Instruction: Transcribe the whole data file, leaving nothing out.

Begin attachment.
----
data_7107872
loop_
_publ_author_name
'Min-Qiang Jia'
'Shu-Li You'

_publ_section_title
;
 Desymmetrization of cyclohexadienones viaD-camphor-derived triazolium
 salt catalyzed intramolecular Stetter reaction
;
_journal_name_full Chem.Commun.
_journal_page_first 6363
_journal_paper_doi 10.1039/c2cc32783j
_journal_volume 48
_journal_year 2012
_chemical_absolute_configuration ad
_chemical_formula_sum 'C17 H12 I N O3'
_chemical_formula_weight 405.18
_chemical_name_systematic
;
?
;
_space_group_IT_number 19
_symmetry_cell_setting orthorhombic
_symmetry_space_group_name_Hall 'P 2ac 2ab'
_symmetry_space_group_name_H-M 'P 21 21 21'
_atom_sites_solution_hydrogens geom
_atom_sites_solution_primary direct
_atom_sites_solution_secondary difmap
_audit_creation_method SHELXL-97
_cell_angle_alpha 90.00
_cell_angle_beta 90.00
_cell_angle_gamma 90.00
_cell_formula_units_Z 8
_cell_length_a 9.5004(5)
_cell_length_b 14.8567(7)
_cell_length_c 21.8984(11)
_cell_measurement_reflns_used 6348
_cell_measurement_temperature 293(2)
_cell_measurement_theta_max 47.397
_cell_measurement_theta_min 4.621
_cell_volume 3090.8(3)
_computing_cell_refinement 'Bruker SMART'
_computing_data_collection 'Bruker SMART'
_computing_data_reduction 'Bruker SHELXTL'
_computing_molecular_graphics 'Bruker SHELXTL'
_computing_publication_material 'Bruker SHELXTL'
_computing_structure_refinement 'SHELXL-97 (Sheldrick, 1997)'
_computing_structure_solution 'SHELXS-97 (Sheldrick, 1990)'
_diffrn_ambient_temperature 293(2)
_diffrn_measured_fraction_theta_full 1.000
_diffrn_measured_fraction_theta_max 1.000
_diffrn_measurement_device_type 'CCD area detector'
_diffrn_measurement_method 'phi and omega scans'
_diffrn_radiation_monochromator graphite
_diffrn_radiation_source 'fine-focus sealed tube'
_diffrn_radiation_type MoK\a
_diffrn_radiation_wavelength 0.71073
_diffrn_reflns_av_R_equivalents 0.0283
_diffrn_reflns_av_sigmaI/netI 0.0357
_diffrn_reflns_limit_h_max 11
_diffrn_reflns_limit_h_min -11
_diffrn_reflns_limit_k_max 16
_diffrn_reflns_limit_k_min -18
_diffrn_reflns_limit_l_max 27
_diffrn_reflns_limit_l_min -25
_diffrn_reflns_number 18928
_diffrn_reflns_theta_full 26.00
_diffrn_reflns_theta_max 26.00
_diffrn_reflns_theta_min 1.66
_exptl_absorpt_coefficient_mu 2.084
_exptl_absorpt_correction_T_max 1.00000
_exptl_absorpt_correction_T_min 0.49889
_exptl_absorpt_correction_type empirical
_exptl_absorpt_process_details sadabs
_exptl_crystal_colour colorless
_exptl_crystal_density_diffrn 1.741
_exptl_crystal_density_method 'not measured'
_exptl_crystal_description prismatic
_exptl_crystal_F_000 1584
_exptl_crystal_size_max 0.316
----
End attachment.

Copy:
data_7107872
loop_
_publ_author_name
'Min-Qiang Jia'
'Shu-Li You'

_publ_section_title
;
 Desymmetrization of cyclohexadienones viaD-camphor-derived triazolium
 salt catalyzed intramolecular Stetter reaction
;
_journal_name_full Chem.Commun.
_journal_page_first 6363
_journal_paper_doi 10.1039/c2cc32783j
_journal_volume 48
_journal_year 2012
_chemical_absolute_configuration ad
_chemical_formula_sum 'C17 H12 I N O3'
_chemical_formula_weight 405.18
_chemical_name_systematic
;
?
;
_space_group_IT_number 19
_symmetry_cell_setting orthorhombic
_symmetry_space_group_name_Hall 'P 2ac 2ab'
_symmetry_space_group_name_H-M 'P 21 21 21'
_atom_sites_solution_hydrogens geom
_atom_sites_solution_primary direct
_atom_sites_solution_secondary difmap
_audit_creation_method SHELXL-97
_cell_angle_alpha 90.00
_cell_angle_beta 90.00
_cell_angle_gamma 90.00
_cell_formula_units_Z 8
_cell_length_a 9.5004(5)
_cell_length_b 14.8567(7)
_cell_length_c 21.8984(11)
_cell_measurement_reflns_used 6348
_cell_measurement_temperature 293(2)
_cell_measurement_theta_max 47.397
_cell_measurement_theta_min 4.621
_cell_volume 3090.8(3)
_computing_cell_refinement 'Bruker SMART'
_computing_data_collection 'Bruker SMART'
_computing_data_reduction 'Bruker SHELXTL'
_computing_molecular_graphics 'Bruker SHELXTL'
_computing_publication_material 'Bruker SHELXTL'
_computing_structure_refinement 'SHELXL-97 (Sheldrick, 1997)'
_computing_structure_solution 'SHELXS-97 (Sheldrick, 1990)'
_diffrn_ambient_temperature 293(2)
_diffrn_measured_fraction_theta_full 1.000
_diffrn_measured_fraction_theta_max 1.000
_diffrn_measurement_device_type 'CCD area detector'
_diffrn_measurement_method 'phi and omega scans'
_diffrn_radiation_monochromator graphite
_diffrn_radiation_source 'fine-focus sealed tube'
_diffrn_radiation_type MoK\a
_diffrn_radiation_wavelength 0.71073
_diffrn_reflns_av_R_equivalents 0.0283
_diffrn_reflns_av_sigmaI/netI 0.0357
_diffrn_reflns_limit_h_max 11
_diffrn_reflns_limit_h_min -11
_diffrn_reflns_limit_k_max 16
_diffrn_reflns_limit_k_min -18
_diffrn_reflns_limit_l_max 27
_diffrn_reflns_limit_l_min -25
_diffrn_reflns_number 18928
_diffrn_reflns_theta_full 26.00
_diffrn_reflns_theta_max 26.00
_diffrn_reflns_theta_min 1.66
_exptl_absorpt_coefficient_mu 2.084
_exptl_absorpt_correction_T_max 1.00000
_exptl_absorpt_correction_T_min 0.49889
_exptl_absorpt_correction_type empirical
_exptl_absorpt_process_details sadabs
_exptl_crystal_colour colorless
_exptl_crystal_density_diffrn 1.741
_exptl_crystal_density_method 'not measured'
_exptl_crystal_description prismatic
_exptl_crystal_F_000 1584
_exptl_crystal_size_max 0.316